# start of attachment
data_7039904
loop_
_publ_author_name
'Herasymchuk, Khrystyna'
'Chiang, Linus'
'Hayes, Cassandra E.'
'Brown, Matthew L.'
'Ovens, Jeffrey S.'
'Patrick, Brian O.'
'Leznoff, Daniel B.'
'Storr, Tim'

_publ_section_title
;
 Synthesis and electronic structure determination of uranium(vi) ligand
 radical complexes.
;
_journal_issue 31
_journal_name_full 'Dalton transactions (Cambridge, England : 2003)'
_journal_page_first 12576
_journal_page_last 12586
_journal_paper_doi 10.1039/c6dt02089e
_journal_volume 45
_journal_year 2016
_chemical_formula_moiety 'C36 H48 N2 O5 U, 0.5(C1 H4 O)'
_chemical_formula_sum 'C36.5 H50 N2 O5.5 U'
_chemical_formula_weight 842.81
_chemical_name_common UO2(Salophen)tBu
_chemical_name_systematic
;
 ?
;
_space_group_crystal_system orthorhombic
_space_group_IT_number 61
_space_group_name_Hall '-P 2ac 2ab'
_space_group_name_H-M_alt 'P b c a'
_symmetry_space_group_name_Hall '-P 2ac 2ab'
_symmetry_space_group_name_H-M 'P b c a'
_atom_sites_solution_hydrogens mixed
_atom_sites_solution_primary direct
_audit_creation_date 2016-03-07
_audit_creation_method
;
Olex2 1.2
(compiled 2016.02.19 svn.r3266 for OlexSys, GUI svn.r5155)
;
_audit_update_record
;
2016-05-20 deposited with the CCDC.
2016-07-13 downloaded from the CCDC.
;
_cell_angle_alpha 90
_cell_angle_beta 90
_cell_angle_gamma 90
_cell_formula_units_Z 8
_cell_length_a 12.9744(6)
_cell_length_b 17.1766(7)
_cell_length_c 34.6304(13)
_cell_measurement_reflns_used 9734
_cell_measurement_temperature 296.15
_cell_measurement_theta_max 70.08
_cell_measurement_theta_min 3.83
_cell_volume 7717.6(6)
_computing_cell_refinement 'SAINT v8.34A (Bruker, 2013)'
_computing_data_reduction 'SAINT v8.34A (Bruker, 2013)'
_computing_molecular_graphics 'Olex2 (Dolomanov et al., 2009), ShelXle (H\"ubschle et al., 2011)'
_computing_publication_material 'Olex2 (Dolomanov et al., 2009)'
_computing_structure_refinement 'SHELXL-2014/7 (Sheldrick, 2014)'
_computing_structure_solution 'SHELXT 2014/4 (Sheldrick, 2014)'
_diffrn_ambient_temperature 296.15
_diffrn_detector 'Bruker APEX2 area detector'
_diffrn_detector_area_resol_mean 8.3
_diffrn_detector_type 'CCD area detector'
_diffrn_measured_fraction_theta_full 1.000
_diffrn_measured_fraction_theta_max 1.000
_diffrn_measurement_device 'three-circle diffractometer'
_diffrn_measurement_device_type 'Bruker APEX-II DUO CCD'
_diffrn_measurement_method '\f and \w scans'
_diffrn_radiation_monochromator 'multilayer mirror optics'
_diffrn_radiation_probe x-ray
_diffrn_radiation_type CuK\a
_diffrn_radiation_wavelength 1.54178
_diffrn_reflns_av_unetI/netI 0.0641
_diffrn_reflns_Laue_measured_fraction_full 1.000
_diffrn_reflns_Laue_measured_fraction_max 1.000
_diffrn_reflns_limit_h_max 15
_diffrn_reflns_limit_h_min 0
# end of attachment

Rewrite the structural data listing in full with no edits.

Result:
data_7039904
loop_
_publ_author_name
'Herasymchuk, Khrystyna'
'Chiang, Linus'
'Hayes, Cassandra E.'
'Brown, Matthew L.'
'Ovens, Jeffrey S.'
'Patrick, Brian O.'
'Leznoff, Daniel B.'
'Storr, Tim'

_publ_section_title
;
 Synthesis and electronic structure determination of uranium(vi) ligand
 radical complexes.
;
_journal_issue 31
_journal_name_full 'Dalton transactions (Cambridge, England : 2003)'
_journal_page_first 12576
_journal_page_last 12586
_journal_paper_doi 10.1039/c6dt02089e
_journal_volume 45
_journal_year 2016
_chemical_formula_moiety 'C36 H48 N2 O5 U, 0.5(C1 H4 O)'
_chemical_formula_sum 'C36.5 H50 N2 O5.5 U'
_chemical_formula_weight 842.81
_chemical_name_common UO2(Salophen)tBu
_chemical_name_systematic
;
 ?
;
_space_group_crystal_system orthorhombic
_space_group_IT_number 61
_space_group_name_Hall '-P 2ac 2ab'
_space_group_name_H-M_alt 'P b c a'
_symmetry_space_group_name_Hall '-P 2ac 2ab'
_symmetry_space_group_name_H-M 'P b c a'
_atom_sites_solution_hydrogens mixed
_atom_sites_solution_primary direct
_audit_creation_date 2016-03-07
_audit_creation_method
;
Olex2 1.2
(compiled 2016.02.19 svn.r3266 for OlexSys, GUI svn.r5155)
;
_audit_update_record
;
2016-05-20 deposited with the CCDC.
2016-07-13 downloaded from the CCDC.
;
_cell_angle_alpha 90
_cell_angle_beta 90
_cell_angle_gamma 90
_cell_formula_units_Z 8
_cell_length_a 12.9744(6)
_cell_length_b 17.1766(7)
_cell_length_c 34.6304(13)
_cell_measurement_reflns_used 9734
_cell_measurement_temperature 296.15
_cell_measurement_theta_max 70.08
_cell_measurement_theta_min 3.83
_cell_volume 7717.6(6)
_computing_cell_refinement 'SAINT v8.34A (Bruker, 2013)'
_computing_data_reduction 'SAINT v8.34A (Bruker, 2013)'
_computing_molecular_graphics 'Olex2 (Dolomanov et al., 2009), ShelXle (H\"ubschle et al., 2011)'
_computing_publication_material 'Olex2 (Dolomanov et al., 2009)'
_computing_structure_refinement 'SHELXL-2014/7 (Sheldrick, 2014)'
_computing_structure_solution 'SHELXT 2014/4 (Sheldrick, 2014)'
_diffrn_ambient_temperature 296.15
_diffrn_detector 'Bruker APEX2 area detector'
_diffrn_detector_area_resol_mean 8.3
_diffrn_detector_type 'CCD area detector'
_diffrn_measured_fraction_theta_full 1.000
_diffrn_measured_fraction_theta_max 1.000
_diffrn_measurement_device 'three-circle diffractometer'
_diffrn_measurement_device_type 'Bruker APEX-II DUO CCD'
_diffrn_measurement_method '\f and \w scans'
_diffrn_radiation_monochromator 'multilayer mirror optics'
_diffrn_radiation_probe x-ray
_diffrn_radiation_type CuK\a
_diffrn_radiation_wavelength 1.54178
_diffrn_reflns_av_unetI/netI 0.0641
_diffrn_reflns_Laue_measured_fraction_full 1.000
_diffrn_reflns_Laue_measured_fraction_max 1.000
_diffrn_reflns_limit_h_max 15
_diffrn_reflns_limit_h_min 0